64 of the [English] Act. But, even if this be not so, s 64 only
      applies where the alteration is ‘not apparent’. In the present case I
      think it was apparent. By the word ‘apparent’ I do not think it is
      meant that the holder only should not have had the means of detecting
      the alterations. If the party sought to be bound can at once discern by
      some incongruity on the face of the note and point out to the holder
      that it is not what it was, that is to say, that it has been materially
      and fraudulently altered, I think the alteration is an ‘apparent’ one,
      even if it is not an obvious one to all mankind.

Where the alterations are apparent, the Macmillan [1918] AC 777 case does not apply to relieve the bank from liability — Paget’s Law of Banking (10th Ed), pp 222-223:
      Where the alteration is obvious or discoverable by the exercise of
      reasonable care, or where the state of the cheque raises suspicion of
      its having been tampered with and payment is made without inquiry, the
      Macmillan case offers no relief.

 [*469] 

Accordingly, I hold that the first defendants are not entitled to rely on the plea of estoppel against the plaintiffs.

On (iii), the first defendants relied on the exclusion clauses in the opening clause and cl 13 supra.

On the construction of exclusion clauses, Chitty on Contracts, General Principles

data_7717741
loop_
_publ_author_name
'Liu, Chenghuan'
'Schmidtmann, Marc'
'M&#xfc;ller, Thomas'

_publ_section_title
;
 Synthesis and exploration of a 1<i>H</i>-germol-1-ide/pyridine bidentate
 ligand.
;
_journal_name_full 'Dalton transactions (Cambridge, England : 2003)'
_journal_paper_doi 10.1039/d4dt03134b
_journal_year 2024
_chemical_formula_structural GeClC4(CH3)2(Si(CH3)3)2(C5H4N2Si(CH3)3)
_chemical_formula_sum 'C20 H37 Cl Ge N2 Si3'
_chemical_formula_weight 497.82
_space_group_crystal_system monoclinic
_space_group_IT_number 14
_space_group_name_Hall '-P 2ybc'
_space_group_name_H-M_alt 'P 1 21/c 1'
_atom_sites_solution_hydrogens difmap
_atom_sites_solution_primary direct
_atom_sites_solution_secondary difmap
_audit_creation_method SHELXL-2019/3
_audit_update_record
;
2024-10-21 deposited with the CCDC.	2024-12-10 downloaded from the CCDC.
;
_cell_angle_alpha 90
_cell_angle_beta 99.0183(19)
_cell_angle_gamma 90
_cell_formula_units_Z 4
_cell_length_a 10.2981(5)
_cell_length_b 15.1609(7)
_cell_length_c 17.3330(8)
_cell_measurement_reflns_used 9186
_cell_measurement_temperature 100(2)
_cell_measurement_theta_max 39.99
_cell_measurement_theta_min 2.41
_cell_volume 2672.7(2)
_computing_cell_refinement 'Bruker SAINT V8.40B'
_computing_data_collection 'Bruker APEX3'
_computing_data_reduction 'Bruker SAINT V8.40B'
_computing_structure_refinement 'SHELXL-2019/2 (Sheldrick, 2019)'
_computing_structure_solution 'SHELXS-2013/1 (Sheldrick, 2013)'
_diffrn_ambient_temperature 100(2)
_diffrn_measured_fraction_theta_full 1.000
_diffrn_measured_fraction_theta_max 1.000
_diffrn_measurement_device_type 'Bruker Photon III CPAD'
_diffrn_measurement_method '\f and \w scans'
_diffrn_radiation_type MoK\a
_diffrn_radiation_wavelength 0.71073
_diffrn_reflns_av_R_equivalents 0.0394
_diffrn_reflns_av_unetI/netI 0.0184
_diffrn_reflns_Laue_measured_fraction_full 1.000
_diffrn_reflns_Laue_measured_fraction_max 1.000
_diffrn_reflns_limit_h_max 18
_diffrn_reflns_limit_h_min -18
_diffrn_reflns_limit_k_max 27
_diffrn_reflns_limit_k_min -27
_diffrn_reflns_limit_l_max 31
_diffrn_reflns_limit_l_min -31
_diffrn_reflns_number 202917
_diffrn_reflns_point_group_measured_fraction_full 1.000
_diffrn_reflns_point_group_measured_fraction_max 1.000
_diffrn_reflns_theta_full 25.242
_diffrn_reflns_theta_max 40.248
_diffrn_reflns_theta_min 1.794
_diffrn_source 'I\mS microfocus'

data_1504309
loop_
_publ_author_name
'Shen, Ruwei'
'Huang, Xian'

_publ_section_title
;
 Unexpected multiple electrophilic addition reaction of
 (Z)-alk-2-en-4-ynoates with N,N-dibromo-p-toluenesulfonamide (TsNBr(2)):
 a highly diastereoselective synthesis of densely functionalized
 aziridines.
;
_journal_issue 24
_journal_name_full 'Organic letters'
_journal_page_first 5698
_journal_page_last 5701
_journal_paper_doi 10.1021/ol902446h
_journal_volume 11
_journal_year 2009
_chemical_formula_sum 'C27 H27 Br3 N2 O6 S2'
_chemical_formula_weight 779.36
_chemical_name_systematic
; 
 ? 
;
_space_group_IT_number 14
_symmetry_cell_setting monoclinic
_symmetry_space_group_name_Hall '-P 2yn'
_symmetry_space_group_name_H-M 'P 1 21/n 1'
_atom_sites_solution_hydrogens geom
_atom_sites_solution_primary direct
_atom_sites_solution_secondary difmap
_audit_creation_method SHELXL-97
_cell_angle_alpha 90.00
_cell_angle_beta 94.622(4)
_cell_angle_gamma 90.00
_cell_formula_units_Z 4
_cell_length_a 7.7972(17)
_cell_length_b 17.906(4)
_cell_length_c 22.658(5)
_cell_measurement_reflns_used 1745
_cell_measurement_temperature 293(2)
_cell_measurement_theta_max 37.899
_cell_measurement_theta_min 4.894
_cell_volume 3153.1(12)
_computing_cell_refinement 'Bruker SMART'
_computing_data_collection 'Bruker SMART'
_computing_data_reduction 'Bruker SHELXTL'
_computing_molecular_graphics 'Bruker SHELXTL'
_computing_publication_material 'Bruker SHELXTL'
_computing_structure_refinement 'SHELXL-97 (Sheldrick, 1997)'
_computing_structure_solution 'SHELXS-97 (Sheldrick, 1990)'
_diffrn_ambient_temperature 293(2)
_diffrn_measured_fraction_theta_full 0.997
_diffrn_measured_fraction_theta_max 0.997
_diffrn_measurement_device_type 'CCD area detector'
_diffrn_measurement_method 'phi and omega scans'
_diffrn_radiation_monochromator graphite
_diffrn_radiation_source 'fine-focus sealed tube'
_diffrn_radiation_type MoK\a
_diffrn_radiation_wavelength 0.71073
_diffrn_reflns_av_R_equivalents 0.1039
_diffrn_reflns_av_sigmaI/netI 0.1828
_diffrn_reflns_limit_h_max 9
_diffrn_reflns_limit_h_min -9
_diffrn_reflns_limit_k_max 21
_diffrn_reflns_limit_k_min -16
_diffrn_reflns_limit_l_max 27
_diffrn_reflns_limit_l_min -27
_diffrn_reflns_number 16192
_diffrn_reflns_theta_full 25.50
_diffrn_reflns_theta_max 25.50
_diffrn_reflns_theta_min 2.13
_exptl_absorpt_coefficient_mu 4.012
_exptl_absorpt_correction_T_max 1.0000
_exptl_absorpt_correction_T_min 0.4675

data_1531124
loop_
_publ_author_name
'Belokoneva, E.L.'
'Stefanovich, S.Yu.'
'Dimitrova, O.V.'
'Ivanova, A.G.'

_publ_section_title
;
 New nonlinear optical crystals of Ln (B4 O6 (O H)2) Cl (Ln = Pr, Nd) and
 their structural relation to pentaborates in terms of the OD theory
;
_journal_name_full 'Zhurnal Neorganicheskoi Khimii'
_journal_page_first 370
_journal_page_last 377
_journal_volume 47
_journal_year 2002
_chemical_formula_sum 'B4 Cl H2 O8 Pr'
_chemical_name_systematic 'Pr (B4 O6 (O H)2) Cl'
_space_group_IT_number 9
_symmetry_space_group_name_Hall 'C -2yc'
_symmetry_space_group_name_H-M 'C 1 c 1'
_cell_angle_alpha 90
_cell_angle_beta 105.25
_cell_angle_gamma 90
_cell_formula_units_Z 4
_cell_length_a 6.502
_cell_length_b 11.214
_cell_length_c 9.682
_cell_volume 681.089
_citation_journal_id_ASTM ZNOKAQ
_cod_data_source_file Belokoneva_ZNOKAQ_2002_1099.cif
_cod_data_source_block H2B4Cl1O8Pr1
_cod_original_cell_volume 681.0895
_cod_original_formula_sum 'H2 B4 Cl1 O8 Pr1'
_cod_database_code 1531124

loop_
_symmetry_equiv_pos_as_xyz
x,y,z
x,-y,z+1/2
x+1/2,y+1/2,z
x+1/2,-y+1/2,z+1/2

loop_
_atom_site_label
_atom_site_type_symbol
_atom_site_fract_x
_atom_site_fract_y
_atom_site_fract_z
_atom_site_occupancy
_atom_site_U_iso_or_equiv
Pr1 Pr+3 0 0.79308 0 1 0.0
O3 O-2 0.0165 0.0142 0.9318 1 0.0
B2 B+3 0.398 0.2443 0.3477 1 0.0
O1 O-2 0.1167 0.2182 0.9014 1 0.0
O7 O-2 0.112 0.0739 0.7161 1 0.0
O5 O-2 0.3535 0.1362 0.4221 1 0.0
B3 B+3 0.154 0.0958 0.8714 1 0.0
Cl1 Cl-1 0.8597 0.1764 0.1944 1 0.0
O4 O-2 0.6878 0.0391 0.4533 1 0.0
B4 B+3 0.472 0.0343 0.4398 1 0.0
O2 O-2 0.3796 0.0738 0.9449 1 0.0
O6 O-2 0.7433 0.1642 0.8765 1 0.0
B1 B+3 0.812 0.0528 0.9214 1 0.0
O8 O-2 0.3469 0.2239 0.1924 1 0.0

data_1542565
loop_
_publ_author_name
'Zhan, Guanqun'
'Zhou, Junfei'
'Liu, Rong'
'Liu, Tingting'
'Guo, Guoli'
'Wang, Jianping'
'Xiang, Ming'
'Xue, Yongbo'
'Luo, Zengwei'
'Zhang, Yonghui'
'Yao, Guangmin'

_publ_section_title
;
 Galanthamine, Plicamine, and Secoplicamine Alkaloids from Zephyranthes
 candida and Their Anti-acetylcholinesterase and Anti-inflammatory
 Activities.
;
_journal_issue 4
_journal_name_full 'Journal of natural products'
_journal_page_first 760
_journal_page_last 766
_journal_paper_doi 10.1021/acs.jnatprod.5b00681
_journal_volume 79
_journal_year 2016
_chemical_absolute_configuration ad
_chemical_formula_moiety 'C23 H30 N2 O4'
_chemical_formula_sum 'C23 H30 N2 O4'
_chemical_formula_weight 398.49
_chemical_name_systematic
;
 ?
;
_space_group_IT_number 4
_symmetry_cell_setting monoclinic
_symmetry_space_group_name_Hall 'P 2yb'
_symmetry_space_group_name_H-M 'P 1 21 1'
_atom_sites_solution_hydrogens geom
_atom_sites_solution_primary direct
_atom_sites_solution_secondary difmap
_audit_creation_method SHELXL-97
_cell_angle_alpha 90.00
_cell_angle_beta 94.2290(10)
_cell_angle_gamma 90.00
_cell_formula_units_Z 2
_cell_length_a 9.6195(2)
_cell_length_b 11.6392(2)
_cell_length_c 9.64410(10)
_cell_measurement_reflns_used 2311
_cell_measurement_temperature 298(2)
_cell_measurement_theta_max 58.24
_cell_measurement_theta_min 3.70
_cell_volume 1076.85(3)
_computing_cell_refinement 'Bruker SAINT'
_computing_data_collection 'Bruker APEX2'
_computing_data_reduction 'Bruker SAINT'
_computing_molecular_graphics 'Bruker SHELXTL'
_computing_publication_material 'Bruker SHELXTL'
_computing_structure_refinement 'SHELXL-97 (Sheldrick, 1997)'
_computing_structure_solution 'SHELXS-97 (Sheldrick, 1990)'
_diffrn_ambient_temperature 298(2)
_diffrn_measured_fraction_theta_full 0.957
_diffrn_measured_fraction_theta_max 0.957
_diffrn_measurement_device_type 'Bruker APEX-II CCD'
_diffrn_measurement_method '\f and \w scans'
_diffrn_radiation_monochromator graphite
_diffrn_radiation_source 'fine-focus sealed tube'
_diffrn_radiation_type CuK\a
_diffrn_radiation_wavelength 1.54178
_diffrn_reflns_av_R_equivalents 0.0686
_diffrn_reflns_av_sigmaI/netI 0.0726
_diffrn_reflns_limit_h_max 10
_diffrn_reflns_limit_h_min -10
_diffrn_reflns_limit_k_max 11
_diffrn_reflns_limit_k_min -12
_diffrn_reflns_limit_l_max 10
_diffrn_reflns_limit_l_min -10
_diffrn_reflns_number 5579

(26th Ed), para 945 states:
      Exemption clauses must be expressed clearly and without ambiguity or
      they will be ineffective. The clause must clearly express what its
      intention is. In Alison (J Gordon) & Co Ltd v Wallsend Shipway and
      Engineering Co Ltd
(1927) 4 TLR 323, a cylinder was sold by the
      defendants to the plaintiffs ‘subject to our usual guarantee clause’.
      The clause usual in the trade ‘guaranteed’ the purchaser against
      defects discovered within six months of delivery, but excluded
      liability for consequential damage. It was held that the defendants
      were not protected, for ‘if a person was under a legal liability and
      wished to get rid of it, he could only do so by using clear words.’
      Exemption clauses will therefore be construed strictly, and the degree
      of strictness appropriate to their construction may properly depend
      upon the extent to which they involve departure from the implied
      obligations ordinarily accepted by the parties in entering into a
      contract of a particular kind …

On the opening clause read with cl 2(a), it is my view that the plaintiffs had exercised reasonable care and had taken reasonable precaution in drawing up the said cheque. The loss could not be attributed to the plaintiffs’ failure to abide by the clauses on the reverse side of the agreement because these clauses had been disregarded by the first defendants in their course of dealings with the plaintiffs and their other customers.